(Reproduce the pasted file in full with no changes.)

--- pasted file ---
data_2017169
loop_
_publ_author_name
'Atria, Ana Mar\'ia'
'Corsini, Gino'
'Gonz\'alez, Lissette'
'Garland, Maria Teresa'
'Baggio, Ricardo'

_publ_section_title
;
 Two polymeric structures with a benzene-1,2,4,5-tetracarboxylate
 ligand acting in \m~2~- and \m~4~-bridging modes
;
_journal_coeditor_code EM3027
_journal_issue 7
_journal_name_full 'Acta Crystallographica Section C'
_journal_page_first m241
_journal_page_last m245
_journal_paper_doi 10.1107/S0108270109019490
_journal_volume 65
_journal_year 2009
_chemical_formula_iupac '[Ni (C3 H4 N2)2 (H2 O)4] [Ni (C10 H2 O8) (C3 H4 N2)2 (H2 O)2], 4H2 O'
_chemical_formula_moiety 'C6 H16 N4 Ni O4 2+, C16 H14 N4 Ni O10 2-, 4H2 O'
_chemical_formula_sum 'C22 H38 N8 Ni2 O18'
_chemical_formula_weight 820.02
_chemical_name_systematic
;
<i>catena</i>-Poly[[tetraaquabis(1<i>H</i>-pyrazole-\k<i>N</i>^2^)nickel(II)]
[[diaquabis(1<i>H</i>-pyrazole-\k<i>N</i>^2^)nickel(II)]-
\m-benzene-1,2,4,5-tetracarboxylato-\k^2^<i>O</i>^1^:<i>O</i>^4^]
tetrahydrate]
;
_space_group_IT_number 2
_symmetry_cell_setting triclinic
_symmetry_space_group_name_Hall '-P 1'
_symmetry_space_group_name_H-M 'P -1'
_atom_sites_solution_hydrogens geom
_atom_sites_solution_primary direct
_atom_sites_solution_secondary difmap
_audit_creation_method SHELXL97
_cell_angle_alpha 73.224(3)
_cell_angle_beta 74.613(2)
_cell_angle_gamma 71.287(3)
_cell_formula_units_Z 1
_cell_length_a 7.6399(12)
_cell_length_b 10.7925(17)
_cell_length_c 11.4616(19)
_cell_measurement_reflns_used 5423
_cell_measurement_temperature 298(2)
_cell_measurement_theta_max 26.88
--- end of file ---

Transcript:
data_2017169
loop_
_publ_author_name
'Atria, Ana Mar\'ia'
'Corsini, Gino'
'Gonz\'alez, Lissette'
'Garland, Maria Teresa'
'Baggio, Ricardo'

_publ_section_title
;
 Two polymeric structures with a benzene-1,2,4,5-tetracarboxylate
 ligand acting in \m~2~- and \m~4~-bridging modes
;
_journal_coeditor_code EM3027
_journal_issue 7
_journal_name_full 'Acta Crystallographica Section C'
_journal_page_first m241
_journal_page_last m245
_journal_paper_doi 10.1107/S0108270109019490
_journal_volume 65
_journal_year 2009
_chemical_formula_iupac '[Ni (C3 H4 N2)2 (H2 O)4] [Ni (C10 H2 O8) (C3 H4 N2)2 (H2 O)2], 4H2 O'
_chemical_formula_moiety 'C6 H16 N4 Ni O4 2+, C16 H14 N4 Ni O10 2-, 4H2 O'
_chemical_formula_sum 'C22 H38 N8 Ni2 O18'
_chemical_formula_weight 820.02
_chemical_name_systematic
;
<i>catena</i>-Poly[[tetraaquabis(1<i>H</i>-pyrazole-\k<i>N</i>^2^)nickel(II)]
[[diaquabis(1<i>H</i>-pyrazole-\k<i>N</i>^2^)nickel(II)]-
\m-benzene-1,2,4,5-tetracarboxylato-\k^2^<i>O</i>^1^:<i>O</i>^4^]
tetrahydrate]
;
_space_group_IT_number 2
_symmetry_cell_setting triclinic
_symmetry_space_group_name_Hall '-P 1'
_symmetry_space_group_name_H-M 'P -1'
_atom_sites_solution_hydrogens geom
_atom_sites_solution_primary direct
_atom_sites_solution_secondary difmap
_audit_creation_method SHELXL97
_cell_angle_alpha 73.224(3)
_cell_angle_beta 74.613(2)
_cell_angle_gamma 71.287(3)
_cell_formula_units_Z 1
_cell_length_a 7.6399(12)
_cell_length_b 10.7925(17)
_cell_length_c 11.4616(19)
_cell_measurement_reflns_used 5423
_cell_measurement_temperature 298(2)
_cell_measurement_theta_max 26.88